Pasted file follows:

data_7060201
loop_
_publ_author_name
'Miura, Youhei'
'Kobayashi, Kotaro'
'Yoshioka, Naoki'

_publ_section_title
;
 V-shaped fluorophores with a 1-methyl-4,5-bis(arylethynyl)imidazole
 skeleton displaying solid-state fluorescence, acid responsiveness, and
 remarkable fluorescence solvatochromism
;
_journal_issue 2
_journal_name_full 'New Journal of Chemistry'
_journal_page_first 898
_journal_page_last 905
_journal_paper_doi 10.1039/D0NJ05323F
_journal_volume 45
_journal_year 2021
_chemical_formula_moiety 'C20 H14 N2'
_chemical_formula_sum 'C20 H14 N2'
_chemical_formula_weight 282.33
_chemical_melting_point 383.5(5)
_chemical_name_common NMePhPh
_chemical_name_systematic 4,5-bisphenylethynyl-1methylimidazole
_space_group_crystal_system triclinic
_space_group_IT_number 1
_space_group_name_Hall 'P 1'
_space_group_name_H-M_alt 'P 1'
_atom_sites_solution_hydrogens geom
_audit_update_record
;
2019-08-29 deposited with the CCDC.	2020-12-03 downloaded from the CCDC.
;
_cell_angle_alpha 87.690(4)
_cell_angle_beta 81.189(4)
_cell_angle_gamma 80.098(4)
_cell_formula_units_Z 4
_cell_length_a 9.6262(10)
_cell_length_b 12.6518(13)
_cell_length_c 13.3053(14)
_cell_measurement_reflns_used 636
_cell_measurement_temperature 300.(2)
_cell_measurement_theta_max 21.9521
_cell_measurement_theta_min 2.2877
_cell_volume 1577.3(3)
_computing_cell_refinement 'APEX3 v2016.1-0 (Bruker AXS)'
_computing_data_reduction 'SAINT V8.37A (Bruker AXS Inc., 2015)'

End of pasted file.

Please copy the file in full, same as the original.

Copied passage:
data_7060201
loop_
_publ_author_name
'Miura, Youhei'
'Kobayashi, Kotaro'
'Yoshioka, Naoki'

_publ_section_title
;
 V-shaped fluorophores with a 1-methyl-4,5-bis(arylethynyl)imidazole
 skeleton displaying solid-state fluorescence, acid responsiveness, and
 remarkable fluorescence solvatochromism
;
_journal_issue 2
_journal_name_full 'New Journal of Chemistry'
_journal_page_first 898
_journal_page_last 905
_journal_paper_doi 10.1039/D0NJ05323F
_journal_volume 45
_journal_year 2021
_chemical_formula_moiety 'C20 H14 N2'
_chemical_formula_sum 'C20 H14 N2'
_chemical_formula_weight 282.33
_chemical_melting_point 383.5(5)
_chemical_name_common NMePhPh
_chemical_name_systematic 4,5-bisphenylethynyl-1methylimidazole
_space_group_crystal_system triclinic
_space_group_IT_number 1
_space_group_name_Hall 'P 1'
_space_group_name_H-M_alt 'P 1'
_atom_sites_solution_hydrogens geom
_audit_update_record
;
2019-08-29 deposited with the CCDC.	2020-12-03 downloaded from the CCDC.
;
_cell_angle_alpha 87.690(4)
_cell_angle_beta 81.189(4)
_cell_angle_gamma 80.098(4)
_cell_formula_units_Z 4
_cell_length_a 9.6262(10)
_cell_length_b 12.6518(13)
_cell_length_c 13.3053(14)
_cell_measurement_reflns_used 636
_cell_measurement_temperature 300.(2)
_cell_measurement_theta_max 21.9521
_cell_measurement_theta_min 2.2877
_cell_volume 1577.3(3)
_computing_cell_refinement 'APEX3 v2016.1-0 (Bruker AXS)'
_computing_data_reduction 'SAINT V8.37A (Bruker AXS Inc., 2015)'